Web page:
Santa Maria Style Tri-Tip

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Santa Maria style tri-tip recipe perfect for grilling during barbecue season! A smoky, sweet and spicy rub adds instant flavor to this tender cut of beef.

Santa Maria Style Tri-Tip

Santa Maria style tri-tip takes a tender, and mild cut of beef then coats the roast with a blast of spices on the surface for maximum flavor. Instead of grilling the usual chicken, ribs or sausages, why not try this under-appreciated yet delicious steak!

When Jason and I attended college at CalPoly, San Luis Obispo, we quickly learned that one of the culinary delights on the Central Coast of California was the famous beef tri-tip cut. Downtown San Luis Obispo has numerous restaurants like Firestone Grill that offer the seasoned hunks of meat on their menus, often thinly sliced and served on a soft French roll and drenched in BBQ sauce. Yum!

Since graduating and migrating South over a decade ago, we haven’t had much opportunity to get some authentic Santa Maria style tri-tip as often as we would like. Many local BBQ restaurants fall short of the ones we had in San Luis Obispo. I’m sharing my tasty tips for making this flavorful beef right at home.

Tri tip cut of beef seared with black marks on a bbq grill

Barbecued tri-tip is said to have originated from the Central Coast, where the workers on the ranches were given less tender cuts of meat that were thought to be flavorless. However, with the proper seasoning and cooking time, people realized that tri-tip could be prepared just as flavorful as the more expensive and desired cuts of meat.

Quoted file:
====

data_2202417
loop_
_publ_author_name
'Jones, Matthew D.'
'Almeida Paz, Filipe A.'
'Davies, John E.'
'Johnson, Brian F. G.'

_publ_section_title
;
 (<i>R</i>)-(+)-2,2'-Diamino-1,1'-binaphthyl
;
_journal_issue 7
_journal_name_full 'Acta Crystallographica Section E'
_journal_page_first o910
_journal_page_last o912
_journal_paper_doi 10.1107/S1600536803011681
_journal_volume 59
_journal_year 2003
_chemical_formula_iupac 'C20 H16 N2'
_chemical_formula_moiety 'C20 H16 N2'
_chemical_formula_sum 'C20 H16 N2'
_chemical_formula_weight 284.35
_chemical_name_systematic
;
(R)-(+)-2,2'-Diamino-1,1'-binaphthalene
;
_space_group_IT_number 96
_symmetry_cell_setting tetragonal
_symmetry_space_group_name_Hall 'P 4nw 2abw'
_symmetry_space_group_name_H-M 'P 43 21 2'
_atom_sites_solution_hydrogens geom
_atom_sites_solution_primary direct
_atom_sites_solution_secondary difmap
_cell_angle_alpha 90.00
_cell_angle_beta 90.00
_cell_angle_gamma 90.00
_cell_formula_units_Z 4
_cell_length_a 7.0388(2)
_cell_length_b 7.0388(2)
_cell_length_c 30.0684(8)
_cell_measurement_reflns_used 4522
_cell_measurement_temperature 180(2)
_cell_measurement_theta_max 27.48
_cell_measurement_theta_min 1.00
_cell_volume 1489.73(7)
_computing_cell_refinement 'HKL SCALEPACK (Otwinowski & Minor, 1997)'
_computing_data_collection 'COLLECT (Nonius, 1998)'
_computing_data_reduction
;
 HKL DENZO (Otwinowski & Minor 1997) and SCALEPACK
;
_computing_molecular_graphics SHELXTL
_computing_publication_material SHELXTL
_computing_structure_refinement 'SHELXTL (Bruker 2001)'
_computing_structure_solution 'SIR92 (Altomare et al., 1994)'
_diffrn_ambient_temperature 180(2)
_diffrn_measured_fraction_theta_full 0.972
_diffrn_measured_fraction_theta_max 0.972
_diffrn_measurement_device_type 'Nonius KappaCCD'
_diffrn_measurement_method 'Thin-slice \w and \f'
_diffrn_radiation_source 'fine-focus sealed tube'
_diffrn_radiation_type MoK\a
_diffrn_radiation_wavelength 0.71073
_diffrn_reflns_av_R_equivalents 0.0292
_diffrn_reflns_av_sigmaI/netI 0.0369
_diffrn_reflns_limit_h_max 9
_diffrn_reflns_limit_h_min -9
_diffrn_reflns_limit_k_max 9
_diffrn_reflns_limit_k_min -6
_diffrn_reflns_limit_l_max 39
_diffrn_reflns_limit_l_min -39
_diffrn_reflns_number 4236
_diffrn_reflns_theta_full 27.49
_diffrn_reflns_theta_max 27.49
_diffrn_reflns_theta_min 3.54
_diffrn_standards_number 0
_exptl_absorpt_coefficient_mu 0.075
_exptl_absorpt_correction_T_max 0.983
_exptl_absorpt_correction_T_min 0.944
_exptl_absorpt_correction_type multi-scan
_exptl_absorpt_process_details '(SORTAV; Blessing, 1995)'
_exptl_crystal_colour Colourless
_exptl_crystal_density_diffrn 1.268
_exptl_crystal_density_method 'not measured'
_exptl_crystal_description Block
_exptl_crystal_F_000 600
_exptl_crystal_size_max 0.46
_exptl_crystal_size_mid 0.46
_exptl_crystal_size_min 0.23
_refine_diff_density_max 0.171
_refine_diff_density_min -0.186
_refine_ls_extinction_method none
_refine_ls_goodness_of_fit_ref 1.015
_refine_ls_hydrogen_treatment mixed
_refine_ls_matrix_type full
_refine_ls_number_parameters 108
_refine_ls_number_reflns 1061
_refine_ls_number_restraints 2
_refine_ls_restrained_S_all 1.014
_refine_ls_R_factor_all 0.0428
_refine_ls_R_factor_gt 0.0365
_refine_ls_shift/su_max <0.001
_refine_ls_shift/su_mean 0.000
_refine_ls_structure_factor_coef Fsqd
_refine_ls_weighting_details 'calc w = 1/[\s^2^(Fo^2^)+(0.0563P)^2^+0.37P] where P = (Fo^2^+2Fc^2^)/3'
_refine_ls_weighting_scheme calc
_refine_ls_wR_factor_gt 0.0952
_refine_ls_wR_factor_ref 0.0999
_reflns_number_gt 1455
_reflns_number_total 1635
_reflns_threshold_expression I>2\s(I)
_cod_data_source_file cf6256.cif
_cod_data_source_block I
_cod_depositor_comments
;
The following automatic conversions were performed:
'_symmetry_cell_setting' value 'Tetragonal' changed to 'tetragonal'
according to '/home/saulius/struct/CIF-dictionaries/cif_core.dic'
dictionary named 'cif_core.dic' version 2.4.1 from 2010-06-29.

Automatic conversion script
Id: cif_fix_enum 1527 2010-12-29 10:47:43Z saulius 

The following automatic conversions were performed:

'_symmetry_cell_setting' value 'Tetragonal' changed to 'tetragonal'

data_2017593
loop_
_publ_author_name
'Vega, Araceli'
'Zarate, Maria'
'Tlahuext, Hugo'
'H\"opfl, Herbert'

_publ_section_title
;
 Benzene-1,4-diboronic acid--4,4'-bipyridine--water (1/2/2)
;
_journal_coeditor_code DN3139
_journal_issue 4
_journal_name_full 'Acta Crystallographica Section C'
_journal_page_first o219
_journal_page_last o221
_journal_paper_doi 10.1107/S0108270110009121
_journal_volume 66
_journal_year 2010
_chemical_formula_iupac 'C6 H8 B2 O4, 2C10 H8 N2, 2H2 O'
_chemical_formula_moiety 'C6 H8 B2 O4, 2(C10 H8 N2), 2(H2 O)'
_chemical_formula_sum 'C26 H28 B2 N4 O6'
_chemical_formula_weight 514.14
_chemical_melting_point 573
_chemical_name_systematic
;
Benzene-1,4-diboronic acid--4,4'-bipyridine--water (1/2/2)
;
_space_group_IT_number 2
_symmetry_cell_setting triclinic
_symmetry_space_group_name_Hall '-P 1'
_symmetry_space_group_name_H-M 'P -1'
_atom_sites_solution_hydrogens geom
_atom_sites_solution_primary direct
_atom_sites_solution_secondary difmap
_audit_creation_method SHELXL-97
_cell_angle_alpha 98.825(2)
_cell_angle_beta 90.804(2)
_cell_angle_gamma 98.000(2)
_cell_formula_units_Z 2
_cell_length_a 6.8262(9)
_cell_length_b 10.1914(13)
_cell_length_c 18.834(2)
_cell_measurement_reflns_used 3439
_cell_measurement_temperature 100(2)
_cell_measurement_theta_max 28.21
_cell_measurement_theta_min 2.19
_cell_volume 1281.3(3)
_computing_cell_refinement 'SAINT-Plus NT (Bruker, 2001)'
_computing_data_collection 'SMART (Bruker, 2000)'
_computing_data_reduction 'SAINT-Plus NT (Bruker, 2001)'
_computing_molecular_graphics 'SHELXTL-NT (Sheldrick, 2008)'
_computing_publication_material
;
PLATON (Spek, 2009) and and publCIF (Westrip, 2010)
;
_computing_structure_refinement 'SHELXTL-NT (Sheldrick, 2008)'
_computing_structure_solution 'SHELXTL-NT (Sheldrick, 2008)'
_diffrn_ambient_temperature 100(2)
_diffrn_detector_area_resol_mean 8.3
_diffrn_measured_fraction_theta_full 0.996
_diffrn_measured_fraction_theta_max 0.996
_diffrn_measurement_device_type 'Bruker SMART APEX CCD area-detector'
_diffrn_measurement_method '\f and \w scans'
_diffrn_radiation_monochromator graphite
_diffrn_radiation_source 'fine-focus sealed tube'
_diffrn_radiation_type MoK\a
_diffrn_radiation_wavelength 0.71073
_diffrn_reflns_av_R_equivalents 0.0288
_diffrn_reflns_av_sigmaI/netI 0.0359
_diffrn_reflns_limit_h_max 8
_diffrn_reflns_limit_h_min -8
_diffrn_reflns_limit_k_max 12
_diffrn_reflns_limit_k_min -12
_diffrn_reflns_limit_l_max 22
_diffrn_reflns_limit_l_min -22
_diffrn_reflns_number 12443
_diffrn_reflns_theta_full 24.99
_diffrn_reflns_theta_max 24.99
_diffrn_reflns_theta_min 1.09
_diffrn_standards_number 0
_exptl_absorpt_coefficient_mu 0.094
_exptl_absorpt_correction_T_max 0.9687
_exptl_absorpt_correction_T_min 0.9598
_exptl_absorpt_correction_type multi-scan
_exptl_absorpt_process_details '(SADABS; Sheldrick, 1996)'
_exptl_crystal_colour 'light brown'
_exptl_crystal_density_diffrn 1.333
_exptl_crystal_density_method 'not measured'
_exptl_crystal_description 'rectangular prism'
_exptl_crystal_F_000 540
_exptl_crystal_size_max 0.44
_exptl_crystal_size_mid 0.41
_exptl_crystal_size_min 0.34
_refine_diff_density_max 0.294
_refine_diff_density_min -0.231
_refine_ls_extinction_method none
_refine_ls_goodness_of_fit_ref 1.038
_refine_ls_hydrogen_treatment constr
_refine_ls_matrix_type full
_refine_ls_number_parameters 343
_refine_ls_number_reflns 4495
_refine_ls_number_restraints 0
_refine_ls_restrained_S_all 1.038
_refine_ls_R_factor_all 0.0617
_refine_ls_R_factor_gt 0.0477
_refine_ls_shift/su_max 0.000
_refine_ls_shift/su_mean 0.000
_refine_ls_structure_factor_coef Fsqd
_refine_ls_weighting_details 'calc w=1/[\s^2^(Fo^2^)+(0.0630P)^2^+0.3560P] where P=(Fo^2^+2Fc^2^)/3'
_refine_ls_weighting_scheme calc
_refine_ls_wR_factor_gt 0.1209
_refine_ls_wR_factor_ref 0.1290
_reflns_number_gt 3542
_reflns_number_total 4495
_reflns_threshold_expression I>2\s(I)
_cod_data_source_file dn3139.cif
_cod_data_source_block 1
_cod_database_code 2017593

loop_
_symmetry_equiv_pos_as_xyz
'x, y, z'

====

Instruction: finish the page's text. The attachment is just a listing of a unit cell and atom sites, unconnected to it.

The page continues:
The area of Santa Maria, California has now become known for this kind of barbecue delight, and visitors to this beautiful coastline make sure to grab some tri-tip during their visits.

How to cook a tri-tip roast

Sometimes it helps to have friends in the right places, Jason’s friend Mike happens to live in Santa Maria, and he helped recommend a few cooking tips. I wanted to infuse extra flavor in the crust of the tri-tip meat, so I created a smoky, sweet and spicy rub for my Santa Maria style tri-tip recipe.

Homemade dry rub blend of spices in a wooden jar and on a spoon

Spice Rub

A blend of paprika, chili powder, cayenne pepper, cumin, sugar, garlic, onion, salt, and pepper to create a nice balance of flavors for the rub. Allow the meat to marinate in the seasonings for at least 3 hours, up to 3 days for the flavors to penetrate the surface better.

Grilling Tri-Tip

For large roasts, I like to rest the meat at room temperature for about 1 hour before cooking. This technique allows the meat to sear nicely on the surface without taking too much time for the meat to cook on the inside. The high heat from the grill and sugars in the rub creates a beautiful crust when seared for 10 minutes on both sides.

This cut is pretty thick, so to nail the right doneness of the meat the heat is turned down, and the grill is covered to roast the beef. Use an instant-read thermometer to check the internal temperature, 120-125°F (medium-rare) and 130-135°F (medium).